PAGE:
Computer Files Are Going Extinct
Technology services are changing our internet habits
I love files. I love renaming them, moving them, sorting them, changing how they’re displayed in a folder, backing them up, uploading them to the internet, restoring them, copying them, and hey, even defragging them. As a metaphor for a way of storing a piece of information, I think they’re great. I like the file as a unit of work. If I need to write an article, it goes in a file. If I need to produce an image, it’s in a file.
An ode to files.doc
Files are skeuomorphic. That’s a fancy word that just means they’re a digital concept that mirrors a physical item. A Word document, for example, is like a piece of paper, sitting on your desk(top). A JPEG is like a painting, and so on. They each have a little icon that looks like the physical thing they represent. A pile of paper, a picture frame, a manila folder. It’s kind of charming really.
One thing I like about files is there’s a consistent way of interacting with them, no matter what’s inside. Those things I mentioned above — copying, sorting, defragging — I can do those to any file. It could be an image, part of a game, or a list of my favorite utensils. Defragmenter doesn’t care. It doesn’t judge the contents.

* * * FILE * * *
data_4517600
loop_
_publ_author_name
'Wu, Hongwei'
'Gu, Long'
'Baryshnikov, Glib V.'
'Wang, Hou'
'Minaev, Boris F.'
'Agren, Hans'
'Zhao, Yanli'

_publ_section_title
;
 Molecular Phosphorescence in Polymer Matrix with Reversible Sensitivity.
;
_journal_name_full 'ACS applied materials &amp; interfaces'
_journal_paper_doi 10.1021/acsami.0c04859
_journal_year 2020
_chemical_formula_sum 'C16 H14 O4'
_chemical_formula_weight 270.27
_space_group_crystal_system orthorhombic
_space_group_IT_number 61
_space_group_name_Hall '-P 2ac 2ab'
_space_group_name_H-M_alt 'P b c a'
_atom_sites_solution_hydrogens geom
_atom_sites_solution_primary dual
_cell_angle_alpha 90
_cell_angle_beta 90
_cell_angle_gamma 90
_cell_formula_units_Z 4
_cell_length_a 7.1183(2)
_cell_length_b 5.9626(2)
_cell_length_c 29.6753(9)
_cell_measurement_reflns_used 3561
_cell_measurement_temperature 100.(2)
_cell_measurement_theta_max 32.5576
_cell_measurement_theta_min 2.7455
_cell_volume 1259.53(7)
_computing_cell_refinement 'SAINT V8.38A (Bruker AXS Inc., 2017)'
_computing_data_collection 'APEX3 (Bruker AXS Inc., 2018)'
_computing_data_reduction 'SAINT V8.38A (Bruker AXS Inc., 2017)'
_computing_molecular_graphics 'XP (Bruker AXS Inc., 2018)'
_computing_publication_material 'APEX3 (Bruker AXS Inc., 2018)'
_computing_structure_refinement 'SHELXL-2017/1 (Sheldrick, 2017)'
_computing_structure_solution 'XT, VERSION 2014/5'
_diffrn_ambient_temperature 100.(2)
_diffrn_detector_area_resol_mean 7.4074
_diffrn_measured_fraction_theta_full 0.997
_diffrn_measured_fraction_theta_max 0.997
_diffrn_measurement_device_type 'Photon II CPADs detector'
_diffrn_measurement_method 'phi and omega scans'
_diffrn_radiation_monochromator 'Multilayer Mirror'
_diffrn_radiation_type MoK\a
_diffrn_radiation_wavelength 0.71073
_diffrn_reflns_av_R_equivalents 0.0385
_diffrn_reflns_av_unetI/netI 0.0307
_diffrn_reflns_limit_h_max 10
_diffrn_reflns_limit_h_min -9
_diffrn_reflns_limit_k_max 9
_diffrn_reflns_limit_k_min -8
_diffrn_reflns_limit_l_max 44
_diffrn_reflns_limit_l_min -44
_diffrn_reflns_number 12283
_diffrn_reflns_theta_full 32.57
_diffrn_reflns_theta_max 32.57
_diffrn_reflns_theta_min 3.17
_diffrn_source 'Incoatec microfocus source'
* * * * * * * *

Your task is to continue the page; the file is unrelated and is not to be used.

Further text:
I’ve had a love of files since I first started creating them in Windows 95. But I’ve noticed we are starting to move away from the file as a fundamental unit of work.
The rise of the services.mp3
As a teenager, I indulged in the digital equivalent of collecting and managing vinyl: I collected MP3 files. So many 128 kbps MP3 files. If you were lucky enough to own a CD rewriter, you could burn them onto a CD and pass them around between friends. CDs could hold 700 MB. That’s the equivalent of nearly 500 floppy disks!
I’d go through my collection and painstakingly add IDv1 and IDv2 music tags. As time went on, people started to develop tools that would fetch the track listings automatically from the cloud, so you could check and validate the quality of…